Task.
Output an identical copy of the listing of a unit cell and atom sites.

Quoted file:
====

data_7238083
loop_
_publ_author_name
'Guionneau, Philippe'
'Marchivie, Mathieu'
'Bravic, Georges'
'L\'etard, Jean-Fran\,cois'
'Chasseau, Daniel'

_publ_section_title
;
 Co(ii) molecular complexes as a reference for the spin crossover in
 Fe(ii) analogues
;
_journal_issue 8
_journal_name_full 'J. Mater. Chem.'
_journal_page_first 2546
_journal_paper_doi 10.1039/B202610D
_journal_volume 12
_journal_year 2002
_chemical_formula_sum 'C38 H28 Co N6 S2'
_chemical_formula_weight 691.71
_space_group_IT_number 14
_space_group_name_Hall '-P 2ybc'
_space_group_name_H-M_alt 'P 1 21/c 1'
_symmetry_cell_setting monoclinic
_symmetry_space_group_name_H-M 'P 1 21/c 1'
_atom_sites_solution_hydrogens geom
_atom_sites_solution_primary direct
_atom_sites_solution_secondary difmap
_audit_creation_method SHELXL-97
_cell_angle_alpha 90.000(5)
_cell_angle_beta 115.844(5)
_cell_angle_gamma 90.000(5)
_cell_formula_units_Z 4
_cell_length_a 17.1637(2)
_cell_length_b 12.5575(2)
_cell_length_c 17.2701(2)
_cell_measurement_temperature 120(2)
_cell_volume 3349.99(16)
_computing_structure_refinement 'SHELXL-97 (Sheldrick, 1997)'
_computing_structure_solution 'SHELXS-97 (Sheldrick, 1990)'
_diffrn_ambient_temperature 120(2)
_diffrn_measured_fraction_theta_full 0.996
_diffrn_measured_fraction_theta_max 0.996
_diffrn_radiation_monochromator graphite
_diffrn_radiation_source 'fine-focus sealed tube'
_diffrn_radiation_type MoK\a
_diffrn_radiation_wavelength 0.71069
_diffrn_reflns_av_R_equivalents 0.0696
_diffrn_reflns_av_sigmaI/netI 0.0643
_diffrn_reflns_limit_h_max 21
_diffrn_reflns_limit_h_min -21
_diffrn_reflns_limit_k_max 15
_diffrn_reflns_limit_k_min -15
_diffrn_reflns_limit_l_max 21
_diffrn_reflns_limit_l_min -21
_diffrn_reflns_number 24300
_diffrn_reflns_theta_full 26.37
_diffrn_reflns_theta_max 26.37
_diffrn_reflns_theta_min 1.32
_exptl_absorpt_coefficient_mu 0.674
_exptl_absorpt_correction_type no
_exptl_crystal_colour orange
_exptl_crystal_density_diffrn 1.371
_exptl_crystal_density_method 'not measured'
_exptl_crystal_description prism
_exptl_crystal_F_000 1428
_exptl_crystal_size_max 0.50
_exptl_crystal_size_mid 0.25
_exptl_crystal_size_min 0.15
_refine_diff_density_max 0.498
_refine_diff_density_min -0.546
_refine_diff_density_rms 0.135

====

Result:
data_7238083
loop_
_publ_author_name
'Guionneau, Philippe'
'Marchivie, Mathieu'
'Bravic, Georges'
'L\'etard, Jean-Fran\,cois'
'Chasseau, Daniel'

_publ_section_title
;
 Co(ii) molecular complexes as a reference for the spin crossover in
 Fe(ii) analogues
;
_journal_issue 8
_journal_name_full 'J. Mater. Chem.'
_journal_page_first 2546
_journal_paper_doi 10.1039/B202610D
_journal_volume 12
_journal_year 2002
_chemical_formula_sum 'C38 H28 Co N6 S2'
_chemical_formula_weight 691.71
_space_group_IT_number 14
_space_group_name_Hall '-P 2ybc'
_space_group_name_H-M_alt 'P 1 21/c 1'
_symmetry_cell_setting monoclinic
_symmetry_space_group_name_H-M 'P 1 21/c 1'
_atom_sites_solution_hydrogens geom
_atom_sites_solution_primary direct
_atom_sites_solution_secondary difmap
_audit_creation_method SHELXL-97
_cell_angle_alpha 90.000(5)
_cell_angle_beta 115.844(5)
_cell_angle_gamma 90.000(5)
_cell_formula_units_Z 4
_cell_length_a 17.1637(2)
_cell_length_b 12.5575(2)
_cell_length_c 17.2701(2)
_cell_measurement_temperature 120(2)
_cell_volume 3349.99(16)
_computing_structure_refinement 'SHELXL-97 (Sheldrick, 1997)'
_computing_structure_solution 'SHELXS-97 (Sheldrick, 1990)'
_diffrn_ambient_temperature 120(2)
_diffrn_measured_fraction_theta_full 0.996
_diffrn_measured_fraction_theta_max 0.996
_diffrn_radiation_monochromator graphite
_diffrn_radiation_source 'fine-focus sealed tube'
_diffrn_radiation_type MoK\a
_diffrn_radiation_wavelength 0.71069
_diffrn_reflns_av_R_equivalents 0.0696
_diffrn_reflns_av_sigmaI/netI 0.0643
_diffrn_reflns_limit_h_max 21
_diffrn_reflns_limit_h_min -21
_diffrn_reflns_limit_k_max 15
_diffrn_reflns_limit_k_min -15
_diffrn_reflns_limit_l_max 21
_diffrn_reflns_limit_l_min -21
_diffrn_reflns_number 24300
_diffrn_reflns_theta_full 26.37
_diffrn_reflns_theta_max 26.37
_diffrn_reflns_theta_min 1.32
_exptl_absorpt_coefficient_mu 0.674
_exptl_absorpt_correction_type no
_exptl_crystal_colour orange
_exptl_crystal_density_diffrn 1.371
_exptl_crystal_density_method 'not measured'
_exptl_crystal_description prism
_exptl_crystal_F_000 1428
_exptl_crystal_size_max 0.50
_exptl_crystal_size_mid 0.25
_exptl_crystal_size_min 0.15
_refine_diff_density_max 0.498
_refine_diff_density_min -0.546
_refine_diff_density_rms 0.135